This collaborative program, of which JFCS is the Community Rehabilitation Provider, started in South Jersey in September 2016 through Kennedy Health (now Jefferson Health).

“I loved our experience with Project SEARCH,” said Noemi. “It is a wonderful program. Considering

the help PJ needed, everyone was all-hands-on- deck. The entire Project SEARCH team was very supportive and patient.”

Before he landed his job in the train industry, PJ participated in three 12-week internship rotationsin different departments within Jefferson Health. He learned to write letters of application and compile a resume, honed interviewing techniques, and gained transferable skills. PJ monitored machines in the boiler room, retrieved orders from a handheld device, and completed hardware diagnostics during his internship.

“PJ was always consistent in receiving high scores from his department mentors on work-related behaviors,” noted Janeene Martin, JFCS Employment Specialist for the Project SEARCH Program. “PJ was eager to apply all his experiences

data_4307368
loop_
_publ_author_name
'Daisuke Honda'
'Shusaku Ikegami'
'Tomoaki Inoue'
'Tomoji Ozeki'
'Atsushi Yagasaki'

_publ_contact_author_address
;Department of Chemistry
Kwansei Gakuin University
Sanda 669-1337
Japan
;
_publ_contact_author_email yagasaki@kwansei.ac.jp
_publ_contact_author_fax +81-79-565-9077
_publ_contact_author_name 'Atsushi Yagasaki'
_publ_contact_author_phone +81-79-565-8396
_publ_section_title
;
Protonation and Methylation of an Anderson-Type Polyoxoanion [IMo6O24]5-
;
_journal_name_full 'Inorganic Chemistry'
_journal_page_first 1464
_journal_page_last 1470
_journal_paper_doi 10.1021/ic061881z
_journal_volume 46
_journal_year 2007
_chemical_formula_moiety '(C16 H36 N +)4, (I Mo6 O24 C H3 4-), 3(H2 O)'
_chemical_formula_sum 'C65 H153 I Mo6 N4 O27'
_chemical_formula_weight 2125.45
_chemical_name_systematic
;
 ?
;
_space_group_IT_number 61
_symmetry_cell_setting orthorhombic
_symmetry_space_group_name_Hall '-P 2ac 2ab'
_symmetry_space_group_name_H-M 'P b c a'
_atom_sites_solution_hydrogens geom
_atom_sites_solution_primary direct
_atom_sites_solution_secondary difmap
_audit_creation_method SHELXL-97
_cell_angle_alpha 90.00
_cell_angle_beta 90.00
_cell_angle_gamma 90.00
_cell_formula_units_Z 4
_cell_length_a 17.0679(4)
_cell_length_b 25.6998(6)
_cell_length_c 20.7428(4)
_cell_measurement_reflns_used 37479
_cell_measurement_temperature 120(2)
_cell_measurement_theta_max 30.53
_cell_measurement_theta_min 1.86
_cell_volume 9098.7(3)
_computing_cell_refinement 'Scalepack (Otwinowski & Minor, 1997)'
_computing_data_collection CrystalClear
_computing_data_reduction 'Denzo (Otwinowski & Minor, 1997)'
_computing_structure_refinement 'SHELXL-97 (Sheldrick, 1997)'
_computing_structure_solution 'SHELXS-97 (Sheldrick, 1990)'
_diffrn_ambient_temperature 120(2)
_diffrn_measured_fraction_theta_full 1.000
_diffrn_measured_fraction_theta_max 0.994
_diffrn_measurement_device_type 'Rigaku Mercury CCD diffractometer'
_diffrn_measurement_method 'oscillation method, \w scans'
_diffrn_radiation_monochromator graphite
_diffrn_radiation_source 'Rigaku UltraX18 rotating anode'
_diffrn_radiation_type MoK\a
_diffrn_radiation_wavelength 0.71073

and training in the workforce.” PJ would soon realize that his skills and work ethic, along with guidance from the Project SEARCH team, would put him on the right track to his dream job.

“JFCS was able to connect PJ with a job opportunity as a courier with Edens Corporation, a partner organization with SEPTA. Now PJ gets to work in a job where he is riding the rails all day long, three days a week, from 9 AM – 4 PM. He even rides a train into work,” Noemi says with pride. “His job is to ride the train to various locations, and to deliver important documents to the staff there.”

Headquartered in Philadelphia, PA, Edens Corporation provides a variety of services to include paratransit transportation and ticketing throughout the Philadelphia region.